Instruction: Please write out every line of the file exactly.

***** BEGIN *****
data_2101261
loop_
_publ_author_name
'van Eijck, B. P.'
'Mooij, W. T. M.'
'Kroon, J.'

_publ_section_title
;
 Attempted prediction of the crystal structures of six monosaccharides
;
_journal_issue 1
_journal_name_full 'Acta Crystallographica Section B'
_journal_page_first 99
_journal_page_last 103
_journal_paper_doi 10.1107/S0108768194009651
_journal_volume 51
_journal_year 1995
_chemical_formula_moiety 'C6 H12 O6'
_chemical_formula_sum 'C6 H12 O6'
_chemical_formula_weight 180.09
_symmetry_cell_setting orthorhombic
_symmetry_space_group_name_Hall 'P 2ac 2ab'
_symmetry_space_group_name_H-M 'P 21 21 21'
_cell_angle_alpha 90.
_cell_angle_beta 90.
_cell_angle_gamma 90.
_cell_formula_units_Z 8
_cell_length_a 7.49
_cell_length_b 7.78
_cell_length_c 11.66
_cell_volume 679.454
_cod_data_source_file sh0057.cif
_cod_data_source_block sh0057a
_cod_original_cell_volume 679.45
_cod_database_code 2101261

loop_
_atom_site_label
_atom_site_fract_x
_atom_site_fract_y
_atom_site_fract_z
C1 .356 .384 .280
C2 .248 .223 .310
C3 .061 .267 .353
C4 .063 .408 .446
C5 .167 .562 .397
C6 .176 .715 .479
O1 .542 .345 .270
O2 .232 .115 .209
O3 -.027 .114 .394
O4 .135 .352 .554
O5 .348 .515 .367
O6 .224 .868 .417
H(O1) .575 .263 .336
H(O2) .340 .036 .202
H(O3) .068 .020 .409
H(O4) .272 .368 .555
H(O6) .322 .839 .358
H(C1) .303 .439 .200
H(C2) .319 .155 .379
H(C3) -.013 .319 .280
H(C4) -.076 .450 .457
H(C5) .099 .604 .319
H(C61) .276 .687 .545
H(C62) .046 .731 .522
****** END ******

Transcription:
data_2101261
loop_
_publ_author_name
'van Eijck, B. P.'
'Mooij, W. T. M.'
'Kroon, J.'

_publ_section_title
;
 Attempted prediction of the crystal structures of six monosaccharides
;
_journal_issue 1
_journal_name_full 'Acta Crystallographica Section B'
_journal_page_first 99
_journal_page_last 103
_journal_paper_doi 10.1107/S0108768194009651
_journal_volume 51
_journal_year 1995
_chemical_formula_moiety 'C6 H12 O6'
_chemical_formula_sum 'C6 H12 O6'
_chemical_formula_weight 180.09
_symmetry_cell_setting orthorhombic
_symmetry_space_group_name_Hall 'P 2ac 2ab'
_symmetry_space_group_name_H-M 'P 21 21 21'
_cell_angle_alpha 90.
_cell_angle_beta 90.
_cell_angle_gamma 90.
_cell_formula_units_Z 8
_cell_length_a 7.49
_cell_length_b 7.78
_cell_length_c 11.66
_cell_volume 679.454
_cod_data_source_file sh0057.cif
_cod_data_source_block sh0057a
_cod_original_cell_volume 679.45
_cod_database_code 2101261

loop_
_atom_site_label
_atom_site_fract_x
_atom_site_fract_y
_atom_site_fract_z
C1 .356 .384 .280
C2 .248 .223 .310
C3 .061 .267 .353
C4 .063 .408 .446
C5 .167 .562 .397
C6 .176 .715 .479
O1 .542 .345 .270
O2 .232 .115 .209
O3 -.027 .114 .394
O4 .135 .352 .554
O5 .348 .515 .367
O6 .224 .868 .417
H(O1) .575 .263 .336
H(O2) .340 .036 .202
H(O3) .068 .020 .409
H(O4) .272 .368 .555
H(O6) .322 .839 .358
H(C1) .303 .439 .200
H(C2) .319 .155 .379
H(C3) -.013 .319 .280
H(C4) -.076 .450 .457
H(C5) .099 .604 .319
H(C61) .276 .687 .545
H(C62) .046 .731 .522